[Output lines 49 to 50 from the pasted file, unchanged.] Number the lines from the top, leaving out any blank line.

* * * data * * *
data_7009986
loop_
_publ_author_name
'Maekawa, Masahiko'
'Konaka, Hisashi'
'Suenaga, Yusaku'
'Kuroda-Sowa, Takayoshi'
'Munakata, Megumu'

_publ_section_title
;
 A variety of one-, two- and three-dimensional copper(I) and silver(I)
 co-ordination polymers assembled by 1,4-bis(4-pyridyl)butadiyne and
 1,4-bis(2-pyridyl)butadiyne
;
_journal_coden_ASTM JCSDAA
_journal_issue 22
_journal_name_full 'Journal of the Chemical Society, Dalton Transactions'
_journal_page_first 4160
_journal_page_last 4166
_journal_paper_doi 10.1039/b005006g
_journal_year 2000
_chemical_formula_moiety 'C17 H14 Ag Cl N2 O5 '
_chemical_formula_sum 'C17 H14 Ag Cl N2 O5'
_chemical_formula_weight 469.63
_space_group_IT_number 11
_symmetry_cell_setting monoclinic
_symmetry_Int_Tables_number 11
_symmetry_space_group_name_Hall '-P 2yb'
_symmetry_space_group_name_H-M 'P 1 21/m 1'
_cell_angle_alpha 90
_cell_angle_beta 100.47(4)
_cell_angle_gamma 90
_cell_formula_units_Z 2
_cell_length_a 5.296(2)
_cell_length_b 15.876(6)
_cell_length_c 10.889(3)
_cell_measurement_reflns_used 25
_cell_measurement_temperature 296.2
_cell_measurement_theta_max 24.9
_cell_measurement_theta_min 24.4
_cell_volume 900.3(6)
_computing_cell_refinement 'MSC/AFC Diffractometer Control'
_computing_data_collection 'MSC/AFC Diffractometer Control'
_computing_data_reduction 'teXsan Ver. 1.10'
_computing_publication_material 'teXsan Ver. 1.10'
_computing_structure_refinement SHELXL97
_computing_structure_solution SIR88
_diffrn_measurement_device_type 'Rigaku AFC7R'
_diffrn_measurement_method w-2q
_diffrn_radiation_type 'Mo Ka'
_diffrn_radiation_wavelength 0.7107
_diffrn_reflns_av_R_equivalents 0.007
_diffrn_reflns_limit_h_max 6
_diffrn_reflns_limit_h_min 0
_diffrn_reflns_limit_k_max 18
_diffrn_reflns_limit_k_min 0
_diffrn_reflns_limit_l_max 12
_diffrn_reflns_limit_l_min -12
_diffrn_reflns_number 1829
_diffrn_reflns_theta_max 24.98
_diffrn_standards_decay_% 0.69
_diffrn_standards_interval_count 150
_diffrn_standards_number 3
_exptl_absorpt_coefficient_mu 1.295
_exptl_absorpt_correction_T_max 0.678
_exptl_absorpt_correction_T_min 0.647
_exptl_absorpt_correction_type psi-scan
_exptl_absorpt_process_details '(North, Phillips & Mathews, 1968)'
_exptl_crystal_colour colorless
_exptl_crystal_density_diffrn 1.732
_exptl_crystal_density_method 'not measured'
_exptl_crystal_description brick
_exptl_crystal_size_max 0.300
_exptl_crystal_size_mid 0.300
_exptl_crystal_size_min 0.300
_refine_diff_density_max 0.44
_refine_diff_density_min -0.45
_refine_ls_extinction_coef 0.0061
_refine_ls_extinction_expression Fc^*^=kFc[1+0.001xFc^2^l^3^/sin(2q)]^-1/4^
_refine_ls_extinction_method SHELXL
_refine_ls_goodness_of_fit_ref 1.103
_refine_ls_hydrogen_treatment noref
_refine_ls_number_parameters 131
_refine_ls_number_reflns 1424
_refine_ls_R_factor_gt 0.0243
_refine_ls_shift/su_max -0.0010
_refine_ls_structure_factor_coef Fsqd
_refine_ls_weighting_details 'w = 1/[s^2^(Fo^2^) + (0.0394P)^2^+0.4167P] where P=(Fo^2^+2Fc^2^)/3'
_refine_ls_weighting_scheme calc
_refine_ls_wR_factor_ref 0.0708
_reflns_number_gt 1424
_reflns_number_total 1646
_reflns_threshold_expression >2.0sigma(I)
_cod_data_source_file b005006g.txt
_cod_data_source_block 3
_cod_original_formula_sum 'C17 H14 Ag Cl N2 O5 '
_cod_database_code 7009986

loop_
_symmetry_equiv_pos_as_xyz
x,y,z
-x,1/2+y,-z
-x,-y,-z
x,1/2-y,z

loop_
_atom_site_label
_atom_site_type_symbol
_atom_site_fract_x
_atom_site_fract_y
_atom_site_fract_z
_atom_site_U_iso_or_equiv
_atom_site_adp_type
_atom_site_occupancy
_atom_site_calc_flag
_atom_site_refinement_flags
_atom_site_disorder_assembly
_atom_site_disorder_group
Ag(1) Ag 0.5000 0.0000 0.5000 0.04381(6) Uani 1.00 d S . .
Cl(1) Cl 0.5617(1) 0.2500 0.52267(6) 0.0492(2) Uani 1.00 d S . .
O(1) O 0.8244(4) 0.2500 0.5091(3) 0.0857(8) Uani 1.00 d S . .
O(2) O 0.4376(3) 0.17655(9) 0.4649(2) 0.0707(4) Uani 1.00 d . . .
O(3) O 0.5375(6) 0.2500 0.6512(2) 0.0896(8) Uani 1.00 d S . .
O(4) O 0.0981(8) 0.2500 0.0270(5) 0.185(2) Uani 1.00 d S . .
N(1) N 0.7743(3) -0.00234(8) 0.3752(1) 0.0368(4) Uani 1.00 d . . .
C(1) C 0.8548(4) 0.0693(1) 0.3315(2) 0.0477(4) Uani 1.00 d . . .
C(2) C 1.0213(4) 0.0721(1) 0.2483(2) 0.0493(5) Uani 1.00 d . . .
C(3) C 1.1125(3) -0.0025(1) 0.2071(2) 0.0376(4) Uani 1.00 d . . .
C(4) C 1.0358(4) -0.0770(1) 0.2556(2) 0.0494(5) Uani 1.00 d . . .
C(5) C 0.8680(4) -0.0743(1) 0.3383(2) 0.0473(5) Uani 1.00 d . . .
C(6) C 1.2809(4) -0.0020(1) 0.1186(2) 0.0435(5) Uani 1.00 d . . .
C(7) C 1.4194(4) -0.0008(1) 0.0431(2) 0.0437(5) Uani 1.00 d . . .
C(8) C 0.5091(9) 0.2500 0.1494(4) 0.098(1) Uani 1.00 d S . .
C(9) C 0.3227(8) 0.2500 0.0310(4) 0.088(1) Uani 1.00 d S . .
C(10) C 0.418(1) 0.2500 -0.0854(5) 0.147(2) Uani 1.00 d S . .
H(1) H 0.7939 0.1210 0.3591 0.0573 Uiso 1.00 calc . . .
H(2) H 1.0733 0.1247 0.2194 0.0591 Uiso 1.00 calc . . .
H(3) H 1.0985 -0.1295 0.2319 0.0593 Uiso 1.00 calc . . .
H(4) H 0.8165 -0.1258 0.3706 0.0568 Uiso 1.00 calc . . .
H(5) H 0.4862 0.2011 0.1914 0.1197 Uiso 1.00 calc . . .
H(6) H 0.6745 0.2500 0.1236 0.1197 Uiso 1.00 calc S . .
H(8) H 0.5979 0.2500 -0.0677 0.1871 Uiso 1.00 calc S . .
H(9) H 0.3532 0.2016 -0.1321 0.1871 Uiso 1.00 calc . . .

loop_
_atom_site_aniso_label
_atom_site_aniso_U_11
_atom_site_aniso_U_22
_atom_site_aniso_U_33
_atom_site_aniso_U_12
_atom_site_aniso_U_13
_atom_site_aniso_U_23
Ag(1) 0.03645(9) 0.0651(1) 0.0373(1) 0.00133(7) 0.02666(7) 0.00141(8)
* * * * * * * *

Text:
_diffrn_measurement_method w-2q
_diffrn_radiation_type 'Mo Ka'